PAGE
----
(8)

Figure 9 further illustrates that a small value for R is expected among binaries with an intermediate-mass or solar-type primary, even if fq(q) is strongly peaked to low values of q. Among primaries with a mass of 1  and 3 , this fraction is 14% and 6%, respectively. For this mass ratio distribution, the number of brown dwarf companions is significantly smaller than the number of stellar companions, even if observational biases are not taken into account. If binary formation truly results in a mass ratio distribution similar to , the brown dwarf desert (in terms of the "deficit'' of brown dwarf companions relative to stellar companions) is a natural outcome of the star forming process for intermediate mass stars.

The observed number of brown dwarfs (with 12 mag  mag) is . After correction for unseen low-mass brown dwarfs (with  mag) this translates to brown dwarfs (cf. Tables 8 and 9). If we assume a semi-major axis distribution of the form with and a distance of 130 pc, we expect of the companions to be in the angular separation range 1''-4''. Assuming that companion mass and semi-major axis are uncorrelated, this also means that of the brown dwarfs are in this range. Extrapolation gives an estimate of  brown dwarf companions around the 199 target stars, or a brown dwarf companion fraction of for intermediate mass stars in Sco OB2. On the other hand, if we assume the log-normal period distribution found by Duquennoy & Mayor (1991), we find a corresponding brown dwarf companion fraction of (for a model binary fraction of 100%). Note that if a mass ratio distribution fq(q) is adopted, these values are independent of the slope of the mass distribution in the brown dwarf regime.

McCarthy & Zuckerman (2004) find a companion frequency of for brown dwarf companions ( ) to F, G, K, and M stars in the separation range 120-1200 AU. Assuming a semi-major axis distribution of the form , our brown dwarf companion frequency of ( ) for the range 130-520 AU translates to a value of for the range 120-1200 AU, which is in good agreement with the frequency found by McCarthy & Zuckerman (2004). This "extrapolated'' brown dwarf companion frequency may underestimate the true value, if the brown dwarf desert does not exist at larger separations (which may be the case for low-mass stars in the solar neighbourhood; e.g., Gizis et al. 2001).

6.3 The origin of the brown dwarf desert

Most stars are formed and reside in binary or multiple stellar systems. Knowledge about binary and multiple systems in young stellar groupings is of fundamental importance for our understanding of the star formation process. The formation of brown dwarfs and the dearth of brown dwarf companions has attained much interest over the last decade. Theories have been developed, explaining the existence of the brown dwarf desert using migration (Armitage & Bonnell 2002, most effective at  AU) or ejection (Reipurth & Clarke 2001) of brown dwarfs. The most popular theory that explains the brown dwarf desert is the embryo ejection scenario. This scenario predicts ejection of brown dwarfs soon after their formation by dynamical interactions in unstable multiple systems (Reipurth & Clarke 2001). Hydrodynamical calculations (e.g., Bate et al. 2003) suggest that star formation is a highly dynamic and chaotic process. Brown dwarfs are ejected during or soon after their formation. In this theory brown dwarfs can be seen as failed stellar companions.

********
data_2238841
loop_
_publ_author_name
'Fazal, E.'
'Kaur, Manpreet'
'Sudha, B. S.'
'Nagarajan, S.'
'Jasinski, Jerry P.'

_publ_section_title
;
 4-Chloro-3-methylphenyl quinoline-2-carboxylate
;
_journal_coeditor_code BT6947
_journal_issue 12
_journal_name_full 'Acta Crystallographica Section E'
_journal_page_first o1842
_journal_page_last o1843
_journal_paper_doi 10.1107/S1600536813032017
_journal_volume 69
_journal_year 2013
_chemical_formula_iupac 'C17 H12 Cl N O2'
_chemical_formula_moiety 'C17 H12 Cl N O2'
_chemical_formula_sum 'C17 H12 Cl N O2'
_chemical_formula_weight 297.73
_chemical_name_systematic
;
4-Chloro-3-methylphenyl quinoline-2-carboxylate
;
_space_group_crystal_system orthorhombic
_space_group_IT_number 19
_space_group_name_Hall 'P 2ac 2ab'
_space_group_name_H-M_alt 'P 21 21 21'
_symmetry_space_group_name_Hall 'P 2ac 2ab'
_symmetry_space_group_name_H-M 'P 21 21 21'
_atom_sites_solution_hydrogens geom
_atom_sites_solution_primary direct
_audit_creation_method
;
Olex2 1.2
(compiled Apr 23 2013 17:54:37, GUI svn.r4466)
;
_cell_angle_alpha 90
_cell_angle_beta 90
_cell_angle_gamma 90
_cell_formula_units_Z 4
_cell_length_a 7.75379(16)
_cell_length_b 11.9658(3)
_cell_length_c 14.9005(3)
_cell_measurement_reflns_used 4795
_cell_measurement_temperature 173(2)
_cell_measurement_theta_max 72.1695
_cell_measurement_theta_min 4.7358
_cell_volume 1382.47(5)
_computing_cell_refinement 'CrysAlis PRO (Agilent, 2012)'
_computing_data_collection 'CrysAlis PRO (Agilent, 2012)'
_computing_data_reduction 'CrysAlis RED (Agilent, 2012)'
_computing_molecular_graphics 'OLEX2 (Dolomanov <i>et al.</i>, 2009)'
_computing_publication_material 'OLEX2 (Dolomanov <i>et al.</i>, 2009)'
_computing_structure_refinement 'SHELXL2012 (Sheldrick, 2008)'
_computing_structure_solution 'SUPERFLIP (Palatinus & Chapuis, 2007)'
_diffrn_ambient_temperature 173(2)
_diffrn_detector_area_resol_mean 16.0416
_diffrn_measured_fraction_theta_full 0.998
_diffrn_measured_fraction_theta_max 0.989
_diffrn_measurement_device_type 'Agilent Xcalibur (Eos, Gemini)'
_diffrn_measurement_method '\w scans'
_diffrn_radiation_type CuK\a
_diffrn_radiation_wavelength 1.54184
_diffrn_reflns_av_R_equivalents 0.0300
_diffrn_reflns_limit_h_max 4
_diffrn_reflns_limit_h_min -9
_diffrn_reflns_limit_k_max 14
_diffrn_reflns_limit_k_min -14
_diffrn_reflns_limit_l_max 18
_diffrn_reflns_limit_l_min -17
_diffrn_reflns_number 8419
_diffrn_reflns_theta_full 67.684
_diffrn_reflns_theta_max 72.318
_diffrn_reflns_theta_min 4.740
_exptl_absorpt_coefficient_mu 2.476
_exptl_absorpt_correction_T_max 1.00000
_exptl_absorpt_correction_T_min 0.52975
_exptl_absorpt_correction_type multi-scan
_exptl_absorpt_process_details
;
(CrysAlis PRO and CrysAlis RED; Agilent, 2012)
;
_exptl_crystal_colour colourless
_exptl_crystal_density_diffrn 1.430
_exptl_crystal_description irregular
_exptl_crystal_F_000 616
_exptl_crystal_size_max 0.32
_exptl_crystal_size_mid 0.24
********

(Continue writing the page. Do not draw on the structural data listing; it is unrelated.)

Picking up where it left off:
In the section above we have shown that the small number of brown dwarfs among A and late-B members of Sco OB2 can be explained with an extrapolation of the mass ratio distribution for stellar companions into the brown dwarf regime. There is thus no need for a mechanism to remove brown dwarfs. On the other hand, the embryo ejection scenario predicts that (at least a fraction of) the free-floating brown dwarfs in Sco OB2 have been formed as companions to association members. Below, we study the consequences in the case that embryo ejection has affected the binary population, making use of the detection of 28 free-floating brown dwarfs in Upper Scorpius by Martín et al. (2004). Under the assumption that this is what happened, we roughly estimate the number of primordial binaries with an A or late-B primary and a brown dwarf companion. For comparison between model predictions and observations we consider only those companions with an angular separation and  mag, for which our ADONIS and NACO observations are complete.

Martín et al. (2004) present a sample of 104 candidate very low mass members, based on DENIS IJK photometry, in a region of 60 square degrees in US. The authors report spectroscopic observations of 40 of these candidates and show that 28 are indeed strong candidate members of the US subgroup. Under the assumption that Martín et al. (2004) randomly selected their 40 observed targets out of the sample of 104 candidates, we estimate the total number of brown dwarfs in US to be in the 60 square degrees region in US. The projected area of the three subgroups of Sco OB2 is approximately 960 square degrees, which gives us an estimate of free-floating brown dwarfs in Sco OB2.

For our estimate of the number of primordial binaries we assume that all free-floating brown dwarfs were once companions. The number of systems with an A or late-B primary constitutes a small fraction of the total number of binaries, depending on the mass distribution (see Table 10). Assuming a primordial semi-major axis distribution of the form with 15   , about of the brown dwarf companions are in the angular separation range .